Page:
Complex SQL on Excel Spreadsheets

Studying Trends in Federal Pell Grant Data

Spreadsheets to answers, using SQL.

In 2016, Indiana saw its Pell grant awards decrease by $200M. Why? The answer lies somewhere in the Department of Education’s spreadsheet data. We can use SQL to extract it.

A vast trove of the world’s data is similarly locked away in spreadsheets. Tools like Excel are widely used and fantastic for viewing the data. However, as modern data gets bigger and ever-more interconnected, performing complex analysis can get difficult — illegibly long formulas, wrangling with data frames, even cleaning up CSVs in Sublime Text (I‘ve been there…).

There must be a better way. In this post we will show how to tackle the challenge using a tool that is even older than Excel: SQL.

The Questions

The affordability (or unaffordability) of college in America is a hot topic in today’s news. One of the largest sources of financial aid for students is the Federal Pell Grant Program, so we looked to find data that quantified the impact of the program.

Suppose we want to answer the following questions:

  • Which institution in New York had its students receive the most Pell money in 2016–2017?
  • For each state, what was the percent change of number of students who received Pell awards from 2015–2016 to 2016–2017?
  • What is the relationship between the average grant size at an institution and whether it is all-male or all-female?

A quick search reveals that data listing Pell grant disbursements by institution is publicly available on the Department of Education’s website as .XLSX files (Excel spreadsheets). This will be the starting point of our investigation.

Loading the Data

Let’s move the disbursement data into Rockset, a service that can parse and run SQL queries on semi-structured data, including Excel files for our case. In the Rockset console, we create a new empty collection and call it pell_disbursements.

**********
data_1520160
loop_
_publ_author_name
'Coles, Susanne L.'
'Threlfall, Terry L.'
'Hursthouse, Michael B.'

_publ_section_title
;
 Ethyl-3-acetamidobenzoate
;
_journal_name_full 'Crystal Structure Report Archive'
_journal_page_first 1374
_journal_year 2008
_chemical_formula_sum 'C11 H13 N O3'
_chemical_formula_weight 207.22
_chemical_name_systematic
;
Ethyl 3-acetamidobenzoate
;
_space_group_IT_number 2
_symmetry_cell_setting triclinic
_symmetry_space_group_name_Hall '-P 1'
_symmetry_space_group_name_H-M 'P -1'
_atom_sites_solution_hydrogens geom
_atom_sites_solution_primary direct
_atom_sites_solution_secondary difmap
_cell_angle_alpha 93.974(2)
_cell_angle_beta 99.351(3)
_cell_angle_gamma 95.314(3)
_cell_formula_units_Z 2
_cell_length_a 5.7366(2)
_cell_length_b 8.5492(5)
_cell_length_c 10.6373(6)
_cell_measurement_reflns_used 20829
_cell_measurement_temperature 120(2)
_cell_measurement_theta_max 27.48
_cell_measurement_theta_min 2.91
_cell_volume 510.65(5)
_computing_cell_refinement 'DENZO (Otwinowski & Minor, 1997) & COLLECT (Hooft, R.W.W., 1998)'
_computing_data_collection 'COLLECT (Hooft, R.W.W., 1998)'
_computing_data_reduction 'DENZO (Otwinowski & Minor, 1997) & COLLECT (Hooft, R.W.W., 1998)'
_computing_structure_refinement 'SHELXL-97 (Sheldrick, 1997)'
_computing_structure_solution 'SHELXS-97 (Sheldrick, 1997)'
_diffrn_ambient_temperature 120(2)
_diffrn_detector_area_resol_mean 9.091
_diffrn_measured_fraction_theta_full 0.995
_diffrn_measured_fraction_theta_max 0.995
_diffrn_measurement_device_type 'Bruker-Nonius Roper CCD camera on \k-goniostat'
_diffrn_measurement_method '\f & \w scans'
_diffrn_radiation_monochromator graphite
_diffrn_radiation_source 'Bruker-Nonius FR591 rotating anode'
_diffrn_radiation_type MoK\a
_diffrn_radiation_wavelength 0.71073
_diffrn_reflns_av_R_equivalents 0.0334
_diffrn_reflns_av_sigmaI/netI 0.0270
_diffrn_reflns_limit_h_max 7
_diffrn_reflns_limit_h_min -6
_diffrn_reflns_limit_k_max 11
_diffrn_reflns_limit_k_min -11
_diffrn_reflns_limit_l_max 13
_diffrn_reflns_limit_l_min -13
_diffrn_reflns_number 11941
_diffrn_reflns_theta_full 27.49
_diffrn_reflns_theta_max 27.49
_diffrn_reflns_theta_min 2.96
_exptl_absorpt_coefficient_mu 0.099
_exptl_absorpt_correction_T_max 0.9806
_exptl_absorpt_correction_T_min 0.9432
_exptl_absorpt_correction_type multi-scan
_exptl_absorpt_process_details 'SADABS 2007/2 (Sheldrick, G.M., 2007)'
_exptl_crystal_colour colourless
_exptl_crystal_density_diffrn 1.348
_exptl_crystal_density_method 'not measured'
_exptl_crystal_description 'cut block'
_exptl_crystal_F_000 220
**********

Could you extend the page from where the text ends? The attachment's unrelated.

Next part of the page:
Next, we download the Excel file from DoE and upload it directly into the Rockset console.

Rockset will index the file’s contents so that it is ready to be queried.

Finding a Data Point

Let’s start by understanding the shape of the data. We use the DESCRIBE command to list the available fields in our collection:

We will run all our queries in the browser in the Rockset console.

We see that Rockset has parsed the spreadsheet’s columns in fields B through H, as well as useful metadata including:

  • rownum – the row within the original spreadsheet
  • _meta.file_upload.file – name of the original file

Each document in Rockset corresponds to one row of the spreadsheet, so let’s query the first several rows to discern the meaning of each column:

We see that the fifth row has headers for each column, and the raw data starts in the sixth row. Using a WITH clause, let’s construct a subquery called pd that returns just the data we care about:

This is exciting — we can use the full breadth of SQL capabilities to comb through this data! Let’s write a query to find the answer to our first question, the institution with the most awards in New York:

We see that the top institution, with about $76M in Pell awards and significantly more than the next institution, is the Borough of Manhattan Community College.

Computing Aggregate Statistics

Let’s bring in data from 2015–2016. We download the data for that year and upload the .XLSX file into the same pell_disbursements collection.

We use the same steps as above, this time filtering by file name, to construct another subquery for 2015-2016 data. Note that the second file has a slightly different format (row offset, column headers, and data type in OPE ID column), so we have to adjust our query appropriately.

Next we can match up data for each institution across the two years to compute the year-over-year change in number of Pell recipients. We aggregate by state and order from least to greatest:

We can see that in all but three states the number of Pell grant recipients actually decreased (albeit two of them, Washington, D.C. and the Marshall Islands, are technically not states). This is part of a larger trend as noted by CollegeBoard in this figure. The outlier by far is Indiana, where the recipient count decreased by 27.7%.